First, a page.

- Get the Specs and Pricing on Backdrops from Click Props
- Portrait Photography Tip: A Guide to Backdrops
There are dozens, perhaps even hundreds of portrait photography tips.
With so many things to learn and keep in mind when you're starting out in portrait photography, it can be easy to get overwhelmed.
With that in mind, I've created a list of four things you need to know as a beginner.
Let's get started!
They Don't Always Have to Smile
The great thing about portraiture is that you can capture so many different emotions with your camera.
Though we tend to think of smiling faces when we think of portraits, don't get locked into the notion that your subject has to be smiling.
As an aside, don't think that all your portraits have to be posed, either!
Instead, look for natural, candid moments in which you can capture joy and happiness, thoughtfulness and even sadness in your photos.
Get a Backdrop
I'll be the first to admit that when I think of portrait backdrops I think of those cheesy ones from the 1980s that are in so many of my family portraits growing up.
But today's backdrops aren't the same...
Not only are today's backdrops beautifully designed to give your portraits a modern, sophisticated look, but they're also incredibly affordable.
That means that you don't have to be a professional photographer in order to afford great looking backdrops for your photos!
When it comes to the best backdrops on the market, it's hard to beat Click Props.
They have a wide-ranging selection of backdrops (over 200 of them!) that allows you to select a few backdrops to give your portraits a distinct look.
Whether its a gentleman's portrait in a library, a kid's portrait in front of a graffiti-filled wall or lady's portrait in front of a forest scene, Click Props has what you need to fulfill your creative vision.
Better yet, their backdrops are made of heavy-duty vinyl, so they stand up to wear and tear. They're also easy to wipe down and clean, and roll up easily for quick storage and retrieval.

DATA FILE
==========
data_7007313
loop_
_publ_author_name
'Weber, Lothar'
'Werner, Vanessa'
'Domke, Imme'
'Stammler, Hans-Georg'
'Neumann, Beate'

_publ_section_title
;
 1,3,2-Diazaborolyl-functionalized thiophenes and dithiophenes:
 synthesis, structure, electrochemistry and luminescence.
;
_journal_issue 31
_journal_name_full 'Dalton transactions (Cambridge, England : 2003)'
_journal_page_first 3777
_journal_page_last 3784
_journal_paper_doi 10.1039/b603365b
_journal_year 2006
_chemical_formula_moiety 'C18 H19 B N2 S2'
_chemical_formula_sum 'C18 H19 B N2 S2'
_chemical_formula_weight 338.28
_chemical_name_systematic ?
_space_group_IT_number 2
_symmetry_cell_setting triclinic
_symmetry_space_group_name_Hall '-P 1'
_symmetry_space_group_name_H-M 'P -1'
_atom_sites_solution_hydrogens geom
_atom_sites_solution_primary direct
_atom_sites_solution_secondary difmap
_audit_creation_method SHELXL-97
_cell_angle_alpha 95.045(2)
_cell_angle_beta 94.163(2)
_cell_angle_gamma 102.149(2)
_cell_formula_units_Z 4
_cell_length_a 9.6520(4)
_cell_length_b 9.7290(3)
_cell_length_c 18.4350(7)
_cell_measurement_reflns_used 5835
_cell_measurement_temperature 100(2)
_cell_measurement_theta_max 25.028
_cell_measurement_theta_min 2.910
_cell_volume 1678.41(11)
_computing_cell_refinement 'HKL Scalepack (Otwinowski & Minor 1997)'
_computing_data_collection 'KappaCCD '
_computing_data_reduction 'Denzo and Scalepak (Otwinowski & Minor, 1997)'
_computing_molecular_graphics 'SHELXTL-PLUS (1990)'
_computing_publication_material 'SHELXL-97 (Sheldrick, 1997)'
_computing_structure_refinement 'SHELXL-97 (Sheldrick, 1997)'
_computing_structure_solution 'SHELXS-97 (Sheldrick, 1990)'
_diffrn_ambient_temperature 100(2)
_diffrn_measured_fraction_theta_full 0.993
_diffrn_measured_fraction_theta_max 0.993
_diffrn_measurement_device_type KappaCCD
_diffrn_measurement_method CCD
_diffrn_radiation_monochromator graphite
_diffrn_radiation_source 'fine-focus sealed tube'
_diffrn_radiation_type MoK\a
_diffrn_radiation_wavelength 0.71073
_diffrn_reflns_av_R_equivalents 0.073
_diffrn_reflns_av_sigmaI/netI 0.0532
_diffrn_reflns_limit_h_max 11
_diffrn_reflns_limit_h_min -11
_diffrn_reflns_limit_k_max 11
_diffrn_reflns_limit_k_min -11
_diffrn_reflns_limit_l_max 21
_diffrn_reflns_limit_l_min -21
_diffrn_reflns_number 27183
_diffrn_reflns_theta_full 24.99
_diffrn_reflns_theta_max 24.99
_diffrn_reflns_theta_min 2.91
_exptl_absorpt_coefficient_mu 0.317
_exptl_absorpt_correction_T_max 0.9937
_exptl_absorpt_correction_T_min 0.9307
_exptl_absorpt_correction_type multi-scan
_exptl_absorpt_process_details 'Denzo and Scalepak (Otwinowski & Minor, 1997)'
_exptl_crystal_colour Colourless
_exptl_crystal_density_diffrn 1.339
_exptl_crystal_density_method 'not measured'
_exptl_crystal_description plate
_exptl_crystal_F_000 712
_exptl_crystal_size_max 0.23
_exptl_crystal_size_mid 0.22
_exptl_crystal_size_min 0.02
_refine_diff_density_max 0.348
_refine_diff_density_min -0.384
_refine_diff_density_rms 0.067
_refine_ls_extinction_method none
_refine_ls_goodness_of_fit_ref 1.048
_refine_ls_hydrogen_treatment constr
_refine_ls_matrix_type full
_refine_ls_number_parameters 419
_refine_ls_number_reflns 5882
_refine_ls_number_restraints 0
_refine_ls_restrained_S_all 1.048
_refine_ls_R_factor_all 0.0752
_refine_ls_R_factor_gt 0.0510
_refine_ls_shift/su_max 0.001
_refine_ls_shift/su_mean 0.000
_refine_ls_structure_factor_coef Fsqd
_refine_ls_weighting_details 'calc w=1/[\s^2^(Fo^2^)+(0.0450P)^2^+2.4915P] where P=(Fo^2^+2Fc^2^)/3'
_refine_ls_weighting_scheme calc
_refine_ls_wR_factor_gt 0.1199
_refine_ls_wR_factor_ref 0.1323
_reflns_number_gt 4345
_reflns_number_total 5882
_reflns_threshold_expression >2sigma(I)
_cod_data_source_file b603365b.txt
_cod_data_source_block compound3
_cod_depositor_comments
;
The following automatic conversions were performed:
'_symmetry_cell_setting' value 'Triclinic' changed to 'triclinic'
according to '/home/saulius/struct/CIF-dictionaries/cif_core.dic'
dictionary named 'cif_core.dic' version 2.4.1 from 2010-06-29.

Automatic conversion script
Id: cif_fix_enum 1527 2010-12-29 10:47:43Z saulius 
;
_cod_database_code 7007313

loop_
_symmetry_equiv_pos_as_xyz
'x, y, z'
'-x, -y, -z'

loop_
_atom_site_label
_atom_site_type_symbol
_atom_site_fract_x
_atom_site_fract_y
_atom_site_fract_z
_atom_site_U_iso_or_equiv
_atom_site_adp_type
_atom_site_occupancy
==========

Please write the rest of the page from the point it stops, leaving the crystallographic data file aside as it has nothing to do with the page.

Click Props even has floorgrounds to choose from, so you can complete the look for your at-home portrait studio.
In other words, backdrops are one of the best ways to elevate the quality of your photos from amateur to professional-looking, and now you can get those backdrops without breaking the bank.
No matter if you want to photograph newborns or children, fashion photography or senior portraits, or something in between, the backgrounds from Click Props allow you to do so in a way that adds elegance to each shot.
See the variety of backgrounds available in the video above.
Frame the Subject in the Shot
One of the keys to a successful portrait is ensuring that the viewer's eyes go straight to the portrait subject.
Often, this can be accomplished by having the subject maintain eye contact with the lens of your camera, that way they appear to be looking right out of the image and directly at the viewer.
But another way to help direct the viewer's attention to the portrait subject is to incorporate a frame within a frame.
A frame within a frame is also an opportunity to give the portrait much more depth.
By including a frame in the foreground, like a window or doorway, you help define the space and give it more dimension.
But you don't have to use objects as overt as a window or a doorway to frame your portrait subject.
Tree branches or foliage in the foreground of the shot, areas of light and shadow, and even the portrait subjects hands can be used to create an interesting frame as well.
Try Capturing Movement
A problem with some portraits is that they look so static, as though the subject is stuck in that moment in time.
To create a more interesting portrait, try to capture movement.
You can freeze movement and show the person in mid-motion, or you can slow the shutter speed down and present something that blurs the motion of the person.
Either way, you're giving viewers something more exciting to look at.
Not only that, but by introducing movement into the shot you have an opportunity to create a portrait that's perhaps a little more authentic feeling.
That is, instead of the subject standing straight and looking right at the camera, by capturing motion, the photo feels more like you've photographed a natural moment that's a window into the person's life.
It might seem like a small thing to do - really, all of these tips are pretty straightforward - but they can have a profound impact on how your portraits look.